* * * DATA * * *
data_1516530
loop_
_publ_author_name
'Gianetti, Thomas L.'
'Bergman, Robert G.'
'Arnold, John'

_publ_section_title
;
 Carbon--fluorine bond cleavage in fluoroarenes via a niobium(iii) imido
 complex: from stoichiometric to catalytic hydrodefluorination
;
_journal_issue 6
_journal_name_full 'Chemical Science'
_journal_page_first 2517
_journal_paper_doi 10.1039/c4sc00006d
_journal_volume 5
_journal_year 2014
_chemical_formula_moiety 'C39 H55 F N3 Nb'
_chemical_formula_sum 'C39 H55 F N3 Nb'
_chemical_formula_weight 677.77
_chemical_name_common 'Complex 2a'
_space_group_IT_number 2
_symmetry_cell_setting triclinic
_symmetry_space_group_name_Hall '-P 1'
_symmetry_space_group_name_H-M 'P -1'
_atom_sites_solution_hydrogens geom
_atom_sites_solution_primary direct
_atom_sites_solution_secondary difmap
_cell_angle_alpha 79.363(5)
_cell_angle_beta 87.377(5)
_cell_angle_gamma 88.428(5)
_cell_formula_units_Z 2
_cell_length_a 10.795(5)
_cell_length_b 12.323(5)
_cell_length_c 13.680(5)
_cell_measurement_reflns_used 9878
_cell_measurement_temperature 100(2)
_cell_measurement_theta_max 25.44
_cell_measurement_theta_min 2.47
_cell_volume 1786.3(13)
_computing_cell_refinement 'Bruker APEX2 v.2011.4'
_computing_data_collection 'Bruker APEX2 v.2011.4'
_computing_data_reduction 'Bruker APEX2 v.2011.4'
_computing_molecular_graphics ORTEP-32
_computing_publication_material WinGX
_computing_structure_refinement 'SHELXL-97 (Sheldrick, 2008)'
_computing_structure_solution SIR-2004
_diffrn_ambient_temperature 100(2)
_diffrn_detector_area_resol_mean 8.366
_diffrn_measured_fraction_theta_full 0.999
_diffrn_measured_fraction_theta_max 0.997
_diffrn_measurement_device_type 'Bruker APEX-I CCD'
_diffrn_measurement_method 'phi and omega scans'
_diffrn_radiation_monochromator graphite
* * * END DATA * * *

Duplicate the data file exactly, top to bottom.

data_1516530
loop_
_publ_author_name
'Gianetti, Thomas L.'
'Bergman, Robert G.'
'Arnold, John'

_publ_section_title
;
 Carbon--fluorine bond cleavage in fluoroarenes via a niobium(iii) imido
 complex: from stoichiometric to catalytic hydrodefluorination
;
_journal_issue 6
_journal_name_full 'Chemical Science'
_journal_page_first 2517
_journal_paper_doi 10.1039/c4sc00006d
_journal_volume 5
_journal_year 2014
_chemical_formula_moiety 'C39 H55 F N3 Nb'
_chemical_formula_sum 'C39 H55 F N3 Nb'
_chemical_formula_weight 677.77
_chemical_name_common 'Complex 2a'
_space_group_IT_number 2
_symmetry_cell_setting triclinic
_symmetry_space_group_name_Hall '-P 1'
_symmetry_space_group_name_H-M 'P -1'
_atom_sites_solution_hydrogens geom
_atom_sites_solution_primary direct
_atom_sites_solution_secondary difmap
_cell_angle_alpha 79.363(5)
_cell_angle_beta 87.377(5)
_cell_angle_gamma 88.428(5)
_cell_formula_units_Z 2
_cell_length_a 10.795(5)
_cell_length_b 12.323(5)
_cell_length_c 13.680(5)
_cell_measurement_reflns_used 9878
_cell_measurement_temperature 100(2)
_cell_measurement_theta_max 25.44
_cell_measurement_theta_min 2.47
_cell_volume 1786.3(13)
_computing_cell_refinement 'Bruker APEX2 v.2011.4'
_computing_data_collection 'Bruker APEX2 v.2011.4'
_computing_data_reduction 'Bruker APEX2 v.2011.4'
_computing_molecular_graphics ORTEP-32
_computing_publication_material WinGX
_computing_structure_refinement 'SHELXL-97 (Sheldrick, 2008)'
_computing_structure_solution SIR-2004
_diffrn_ambient_temperature 100(2)
_diffrn_detector_area_resol_mean 8.366
_diffrn_measured_fraction_theta_full 0.999
_diffrn_measured_fraction_theta_max 0.997
_diffrn_measurement_device_type 'Bruker APEX-I CCD'
_diffrn_measurement_method 'phi and omega scans'
_diffrn_radiation_monochromator graphite